The court also rebuffed claims that greed on the part of GSW was a direct cause of the city’s water rates increasing, noting that the price escalations were caused not by GSW but by “extrinsic factors.” He also said the city mischaracterized the water rate adjustment mechanism (WRAM)—a surcharge held up by the city as an example of overcharging residents—as a “penalty.” The judge described WRAM as a “temporary fee” that is implemented against customers when water usage falls below the standard set by the Public Utilities Commission (PUC).
The judge also sided with GSW in regards to Claremont’s operational deal with La Verne, which would have allowed the city’s westerly neighbor to assist in operations should the city succeed in the takeover. GSW had stressed throughout the trial that La Verne was a sketchy operator, failing lead contamination tests, drafting incomplete consumer confidence reports and offering inferior maintenance.
The city tried to make the case during the trial that rate applications under local control would be more transparent under the Brown Act—which allows for public comment on any listed agenda item—and subject to review by the California Environmental Quality Act (CEQA). The judge asserted that while rate applications to the PUC are public but not tailored to public participation, it is the fault of the legislature and not GSW.
“The city has not demonstrated that Golden State’s decisions in its management of the Claremont water system are less than competent,” Judge Fruin wrote.
During public comment immediately preceding Wednesday’s closed-session meeting, residents expressed both support for the city and scorn over the case.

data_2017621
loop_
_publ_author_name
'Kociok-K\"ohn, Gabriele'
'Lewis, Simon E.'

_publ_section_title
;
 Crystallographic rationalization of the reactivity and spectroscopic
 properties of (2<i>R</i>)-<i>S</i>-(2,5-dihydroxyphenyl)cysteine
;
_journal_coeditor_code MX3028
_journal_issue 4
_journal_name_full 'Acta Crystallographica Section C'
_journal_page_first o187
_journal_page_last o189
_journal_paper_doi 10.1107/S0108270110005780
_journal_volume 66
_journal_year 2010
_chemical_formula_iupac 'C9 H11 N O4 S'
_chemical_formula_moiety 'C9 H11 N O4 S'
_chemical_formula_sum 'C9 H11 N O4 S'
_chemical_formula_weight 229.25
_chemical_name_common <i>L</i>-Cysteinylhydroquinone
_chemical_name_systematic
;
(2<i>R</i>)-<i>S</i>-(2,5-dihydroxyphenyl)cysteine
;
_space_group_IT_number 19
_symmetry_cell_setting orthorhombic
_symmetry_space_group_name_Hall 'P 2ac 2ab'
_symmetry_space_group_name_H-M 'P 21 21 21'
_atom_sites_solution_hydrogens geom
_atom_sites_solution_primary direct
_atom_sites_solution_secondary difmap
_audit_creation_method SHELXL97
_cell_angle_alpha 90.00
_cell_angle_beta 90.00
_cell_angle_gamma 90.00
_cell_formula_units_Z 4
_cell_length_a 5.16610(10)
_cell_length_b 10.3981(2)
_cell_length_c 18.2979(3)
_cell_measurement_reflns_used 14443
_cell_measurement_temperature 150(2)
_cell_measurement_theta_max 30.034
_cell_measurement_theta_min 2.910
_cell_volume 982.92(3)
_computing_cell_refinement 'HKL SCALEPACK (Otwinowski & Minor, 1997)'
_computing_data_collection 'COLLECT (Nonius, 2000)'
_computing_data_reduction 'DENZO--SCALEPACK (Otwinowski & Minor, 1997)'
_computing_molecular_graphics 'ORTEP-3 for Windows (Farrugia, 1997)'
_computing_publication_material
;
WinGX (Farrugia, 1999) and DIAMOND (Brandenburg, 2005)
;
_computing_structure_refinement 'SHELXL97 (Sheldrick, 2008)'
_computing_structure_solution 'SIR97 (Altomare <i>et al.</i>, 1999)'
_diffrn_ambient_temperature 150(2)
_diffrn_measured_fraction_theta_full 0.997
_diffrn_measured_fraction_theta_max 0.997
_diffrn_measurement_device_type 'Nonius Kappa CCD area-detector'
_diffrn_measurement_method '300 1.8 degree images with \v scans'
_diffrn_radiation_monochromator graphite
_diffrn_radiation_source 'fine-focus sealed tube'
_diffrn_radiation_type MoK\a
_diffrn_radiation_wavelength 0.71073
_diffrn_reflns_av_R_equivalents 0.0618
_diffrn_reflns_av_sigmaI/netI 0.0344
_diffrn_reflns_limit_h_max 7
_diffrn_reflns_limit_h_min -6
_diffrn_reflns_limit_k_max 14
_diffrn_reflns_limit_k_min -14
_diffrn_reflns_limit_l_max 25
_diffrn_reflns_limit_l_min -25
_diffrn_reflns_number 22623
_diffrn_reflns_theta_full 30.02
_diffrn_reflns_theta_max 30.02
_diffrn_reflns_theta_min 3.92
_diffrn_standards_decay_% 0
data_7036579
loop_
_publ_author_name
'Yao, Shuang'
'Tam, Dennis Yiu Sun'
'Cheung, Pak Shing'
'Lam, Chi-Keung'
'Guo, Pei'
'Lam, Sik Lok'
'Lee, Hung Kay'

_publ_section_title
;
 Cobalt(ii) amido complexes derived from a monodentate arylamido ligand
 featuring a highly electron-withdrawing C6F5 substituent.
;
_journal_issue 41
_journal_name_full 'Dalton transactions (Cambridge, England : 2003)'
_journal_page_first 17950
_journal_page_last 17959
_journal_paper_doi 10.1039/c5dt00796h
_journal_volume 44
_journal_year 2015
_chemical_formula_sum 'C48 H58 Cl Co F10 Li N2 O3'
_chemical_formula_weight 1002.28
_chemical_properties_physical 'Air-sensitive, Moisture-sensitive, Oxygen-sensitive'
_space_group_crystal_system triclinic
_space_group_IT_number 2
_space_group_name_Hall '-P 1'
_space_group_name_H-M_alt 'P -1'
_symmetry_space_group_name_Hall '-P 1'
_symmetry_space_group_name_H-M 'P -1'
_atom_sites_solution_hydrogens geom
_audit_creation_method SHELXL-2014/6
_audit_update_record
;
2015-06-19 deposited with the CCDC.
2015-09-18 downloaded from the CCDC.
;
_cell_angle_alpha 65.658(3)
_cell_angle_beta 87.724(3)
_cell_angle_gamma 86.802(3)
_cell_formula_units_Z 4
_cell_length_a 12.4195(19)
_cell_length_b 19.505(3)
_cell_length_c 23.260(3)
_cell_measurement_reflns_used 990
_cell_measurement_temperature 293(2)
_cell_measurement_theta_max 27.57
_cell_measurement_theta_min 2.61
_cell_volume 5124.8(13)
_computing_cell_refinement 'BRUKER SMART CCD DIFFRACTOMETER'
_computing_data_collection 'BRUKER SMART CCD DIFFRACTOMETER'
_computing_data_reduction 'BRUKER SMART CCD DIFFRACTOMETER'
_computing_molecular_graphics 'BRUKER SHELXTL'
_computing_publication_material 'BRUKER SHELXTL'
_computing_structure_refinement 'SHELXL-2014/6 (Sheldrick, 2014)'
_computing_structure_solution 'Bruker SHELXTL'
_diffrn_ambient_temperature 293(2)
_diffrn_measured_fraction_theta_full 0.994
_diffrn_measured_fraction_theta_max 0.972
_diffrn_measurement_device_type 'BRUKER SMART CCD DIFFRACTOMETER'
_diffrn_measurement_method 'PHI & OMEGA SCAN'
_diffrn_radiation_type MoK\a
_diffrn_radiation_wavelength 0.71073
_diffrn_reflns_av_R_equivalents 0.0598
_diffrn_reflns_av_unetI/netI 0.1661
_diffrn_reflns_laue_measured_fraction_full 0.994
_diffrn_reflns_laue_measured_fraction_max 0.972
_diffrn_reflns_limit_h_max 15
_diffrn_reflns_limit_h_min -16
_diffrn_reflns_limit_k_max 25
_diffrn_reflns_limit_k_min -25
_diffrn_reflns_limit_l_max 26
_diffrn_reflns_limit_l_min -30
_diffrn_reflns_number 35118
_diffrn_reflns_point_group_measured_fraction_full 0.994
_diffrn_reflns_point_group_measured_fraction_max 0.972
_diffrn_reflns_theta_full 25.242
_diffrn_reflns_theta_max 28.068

Sally Seven noted that legal counsel should have emphasized that local control would result in “no high-paid executives to support,” but was nonetheless supportive of city staff.
“I still think we have a good case and I think water is important,” Ms. Seven said.
Betty Crocker said that she had “never felt so hopeless” after opening her water bill after the decision, and told the council the city was counting on them to win the case.
“We are with you,” she said. “We’ll stand on street corners. We’ll raise more money. We’ll put more yard signs up. You tell us what we want, but we need all five of you on board.”
Jacob Patterson said the tentative decision was avoidable, had the city relayed the proper findings to the court.
“Hopefully, maybe we can convince [Judge Fruin] that he was wrong, but this is not the case of a judge—who doesn’t have any eminent domain experience—not understanding the law,” he said. “This is somebody who, when I read this decision, he’s like, you guys had everything handed to you and you still failed.”
But the most scathing comments came from resident Jim Belna, who has been a fixture in the opposition to the takeover for years. He called Claremont’s feasibility study a fraud, admonished the council for the money spent during the trial and accused the council of listening to “self-deluded activists and opportunistic lawyers who flattered you and told you what you wanted to hear.”
“Eminent domain fantasy camp is now officially over,” he added.